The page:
Twain delighted in his failure to drown the flies, as he wrote in his travel memoir “Roughing It”: “You can hold them underwater as long as you please — they do not mind it — they are only proud of it. When you let them go, they pop up to the surface as dry as a patent office report.”
The Mono Lake flies, according to a study published Monday in the Proceedings of the National Academy of Sciences, survive the toxic lake not on pride but thanks to two unusual adaptations. They’re very hairy, two California Institute of Technology researchers describe in the report. And their insect bodies are covered in a special waxy substance that is as repellent as paraffin.
A complex interaction between the chemicals in the water and the animals' bodies creates the bubble suits, said Floris van Breugel, an author of the new paper and a biologist at the University of Washington. As flies press down on the water's surface, often crawling headfirst, the lake forms a dimple. That dimple grows deeper and deeper until an air pocket swallows the insects.
This discovery came more than a century after Twain’s visit, and two decades after the flies enchanted biologist Michael Dickinson, study author and expert on insect flight behavior at Caltech. “I was just mesmerized,” he said. “It was presumably exactly the same experience Mark Twain had.”
Unlike Twain, the biomechanics researcher left Mono Lake with more than pithy phrasing — he left with a problem. Trouble was, animals as weak as flies shouldn’t be able to escape Mono Lake. The lake has some of the “wettest water on the planet,” Dickinson said, which is to say the water is clingy. Streams feed into the lake, which sits on a volcanic basin. From the volcanic material the fresh stream water accumulates borate and sodium carbonate, or soda ash, giving the water a soapy feel. The compound breaks apart into charged particles, which makes the water extra-sticky.
Little else lives in Mono Lake, just algae, which the flies eat, and brine shrimp. The flies’ bubbles do not cover their mouthparts, allowing them to feed. The graspers on their feet are exposed, too, so they can keep themselves underwater by scuttling along the lake floor.
The air envelope has an opening for the females’ rear. The insects lay their eggs in the relative safety of the harsh lake water. “This is a very risky tactic in some ways for the female,” said Erica McAlister, insect curator at London's Natural History Museum and author of the recent “The Secret Life of Flies.” If the fly gets wet, she will probably die, McAlister said. The larvae suck the salt out of the water into crystals, which they store in their bodies and leave behind when they become adult flies.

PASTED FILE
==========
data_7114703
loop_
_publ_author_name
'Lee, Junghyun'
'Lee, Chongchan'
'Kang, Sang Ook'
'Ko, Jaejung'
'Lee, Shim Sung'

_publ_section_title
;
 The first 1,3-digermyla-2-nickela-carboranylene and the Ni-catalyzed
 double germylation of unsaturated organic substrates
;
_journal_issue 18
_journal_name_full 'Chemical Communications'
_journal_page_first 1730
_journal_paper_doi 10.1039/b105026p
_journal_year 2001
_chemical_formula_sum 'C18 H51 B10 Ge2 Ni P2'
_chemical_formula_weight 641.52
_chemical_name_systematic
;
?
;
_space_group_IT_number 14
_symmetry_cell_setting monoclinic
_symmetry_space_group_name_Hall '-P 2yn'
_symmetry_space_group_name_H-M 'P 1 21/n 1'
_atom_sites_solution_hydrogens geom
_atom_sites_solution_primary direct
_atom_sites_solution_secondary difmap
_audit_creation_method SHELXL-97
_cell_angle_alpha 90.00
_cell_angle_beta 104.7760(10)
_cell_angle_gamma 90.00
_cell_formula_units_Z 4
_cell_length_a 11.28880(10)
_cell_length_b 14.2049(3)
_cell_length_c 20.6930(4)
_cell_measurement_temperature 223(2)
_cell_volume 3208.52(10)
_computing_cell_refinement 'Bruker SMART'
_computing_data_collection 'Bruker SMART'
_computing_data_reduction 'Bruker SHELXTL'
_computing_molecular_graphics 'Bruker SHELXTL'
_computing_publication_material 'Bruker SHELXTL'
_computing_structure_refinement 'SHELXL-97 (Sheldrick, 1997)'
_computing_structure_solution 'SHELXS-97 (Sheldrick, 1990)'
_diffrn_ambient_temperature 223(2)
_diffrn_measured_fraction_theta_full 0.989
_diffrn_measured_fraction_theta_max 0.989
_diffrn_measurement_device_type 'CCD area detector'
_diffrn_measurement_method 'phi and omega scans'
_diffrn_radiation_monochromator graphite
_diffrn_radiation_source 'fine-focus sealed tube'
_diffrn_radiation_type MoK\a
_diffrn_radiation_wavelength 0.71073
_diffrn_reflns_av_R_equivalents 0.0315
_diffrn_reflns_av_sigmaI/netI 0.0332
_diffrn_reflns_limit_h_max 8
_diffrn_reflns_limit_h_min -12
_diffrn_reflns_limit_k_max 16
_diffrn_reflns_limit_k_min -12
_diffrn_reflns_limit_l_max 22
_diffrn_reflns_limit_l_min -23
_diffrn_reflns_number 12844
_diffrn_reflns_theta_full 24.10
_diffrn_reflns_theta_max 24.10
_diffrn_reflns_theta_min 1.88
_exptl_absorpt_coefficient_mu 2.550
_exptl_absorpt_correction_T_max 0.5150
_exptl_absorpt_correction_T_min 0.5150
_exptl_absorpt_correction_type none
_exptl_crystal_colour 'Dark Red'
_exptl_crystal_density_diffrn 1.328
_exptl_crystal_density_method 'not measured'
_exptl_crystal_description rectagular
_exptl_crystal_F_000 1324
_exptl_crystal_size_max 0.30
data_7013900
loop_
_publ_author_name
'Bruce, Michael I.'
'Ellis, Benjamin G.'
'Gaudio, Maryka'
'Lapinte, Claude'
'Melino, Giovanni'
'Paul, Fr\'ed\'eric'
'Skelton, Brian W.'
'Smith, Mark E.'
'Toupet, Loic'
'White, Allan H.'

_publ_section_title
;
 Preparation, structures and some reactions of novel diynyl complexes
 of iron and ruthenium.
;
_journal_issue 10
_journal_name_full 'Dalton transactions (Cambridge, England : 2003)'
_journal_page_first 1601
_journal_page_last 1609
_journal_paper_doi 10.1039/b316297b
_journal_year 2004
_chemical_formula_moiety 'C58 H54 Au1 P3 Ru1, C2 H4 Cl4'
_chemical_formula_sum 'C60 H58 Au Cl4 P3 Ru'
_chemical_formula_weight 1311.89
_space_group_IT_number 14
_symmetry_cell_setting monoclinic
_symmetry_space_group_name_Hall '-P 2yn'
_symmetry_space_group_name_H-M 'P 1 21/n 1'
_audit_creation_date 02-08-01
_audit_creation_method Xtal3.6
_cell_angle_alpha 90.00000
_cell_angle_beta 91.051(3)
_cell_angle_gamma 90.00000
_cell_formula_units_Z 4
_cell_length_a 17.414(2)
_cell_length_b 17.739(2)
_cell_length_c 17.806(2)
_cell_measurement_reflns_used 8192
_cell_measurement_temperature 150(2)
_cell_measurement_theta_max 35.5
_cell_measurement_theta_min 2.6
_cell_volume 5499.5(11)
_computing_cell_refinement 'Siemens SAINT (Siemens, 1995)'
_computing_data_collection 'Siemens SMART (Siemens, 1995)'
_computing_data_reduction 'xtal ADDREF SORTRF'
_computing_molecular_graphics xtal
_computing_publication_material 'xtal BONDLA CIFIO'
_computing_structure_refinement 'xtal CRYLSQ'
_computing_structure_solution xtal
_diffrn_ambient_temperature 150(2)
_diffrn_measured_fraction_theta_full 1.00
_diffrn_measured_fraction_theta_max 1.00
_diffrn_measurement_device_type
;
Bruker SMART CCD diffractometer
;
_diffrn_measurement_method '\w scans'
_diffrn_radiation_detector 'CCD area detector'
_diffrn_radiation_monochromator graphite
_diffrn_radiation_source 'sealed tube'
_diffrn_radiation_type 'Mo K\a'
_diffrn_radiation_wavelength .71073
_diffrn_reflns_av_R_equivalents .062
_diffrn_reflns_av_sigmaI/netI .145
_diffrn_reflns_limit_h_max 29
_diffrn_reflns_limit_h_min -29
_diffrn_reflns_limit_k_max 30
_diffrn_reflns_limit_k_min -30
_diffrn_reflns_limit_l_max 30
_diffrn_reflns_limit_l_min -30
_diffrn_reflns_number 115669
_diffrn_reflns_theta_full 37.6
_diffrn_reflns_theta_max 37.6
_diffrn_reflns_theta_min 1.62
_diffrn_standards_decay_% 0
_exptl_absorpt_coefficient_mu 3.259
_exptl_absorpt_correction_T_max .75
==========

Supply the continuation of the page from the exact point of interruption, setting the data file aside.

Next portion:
Humans probably made the flies' lives more difficult. In the early 1940s, Los Angeles, needing fresh water, diverted the streams that fed Mono Lake. The lake level dropped and the salinity increased. Though the creeks have been allowed to run into the lake again, the salt remains high. Too much salt hampers the larvae's survival.
Yet the flies continue to swarm around the lake. “It's a great gig because there's no fish in the lake,” Dickinson said.
Dickinson collaborated with van Breugel, then a Caltech postdoctoral researcher, to secure grant funding from National Geographic. They collected the flies from the lake in nets.
“If you scare them, they all leap into the air,” van Breugel said. Seagulls run into the fly clouds, their beaks open, like whales through krill. A sweep of van Breugel's net caught flies by the hundreds.
Back at the Caltech lab, the researchers built a dunk tank. They glued the hapless flies to a stick, and plunged the insects into different water samples. Mono Lake water proved the toughest to penetrate. “Imagine pushing into honey,” Dickinson said. (Other flies, even oil flies that lay eggs in the petroleum of the La Brea Tar Pits, could not escape the Mono Lake water, the authors found.)
The Mono Lake flies, which are as long as a housefly and weigh about as much as two sesame seeds, must exert forces 18 times their body weight to dive underwater. Both Dickinson and van Breugel admitted the surface chemistry of this lake is poorly studied. But it was evident that, on the buoyant return trip, the insects could defeat the clinging soda ash particles. The carbonate ions near the water's surface have a negative charge, which tug on the positively charged fly hairs. The bubble snaps, releasing the energy stored within it and springing the insects free.
“They just pop up onto the surface of the water like popcorn,” Dickinson said.
David Hu, an expert in biolocomotion at Georgia Tech who was not involved with this research, said he is amazed by the flies' “superhydrophobicity,” which is to say their water-repelling ability. Much of what we know about repelling water comes from nature, he said, citing the droplets that form on a lotus leaf. But the Mono Lake flies are odd bugs. There are 1,200 species of insects and spiders that can walk on fresh water, he said. Hu said he knew of only one other type of aquatic insect, oceanic water striders, that thrive in such salty environments.
The tug-of-war between lake ions and fly takes place on a tiny stage, at the nanometer scale. The flies' victory over the lake has a much larger impact, reflected in the skies over the Western Hemisphere. Gulls arrive at Mono Lake by the thousands in the spring to feast and breed. More than 300 species of birds — loons, swans, eagles — have been spotted at Mono Lake. About 2 million birds migrate there each year.
There is a sense, Dickinson said, that if there are things left to discover in the world, they are in a rain forest or ocean depths. Physics and chemistry that aren't understood must be a feature of distant planets. “This is a good example of why that's just not true,” he said. “There's biology and physics and chemistry that we just barely understand all around us, in your garbage can or compost heap.”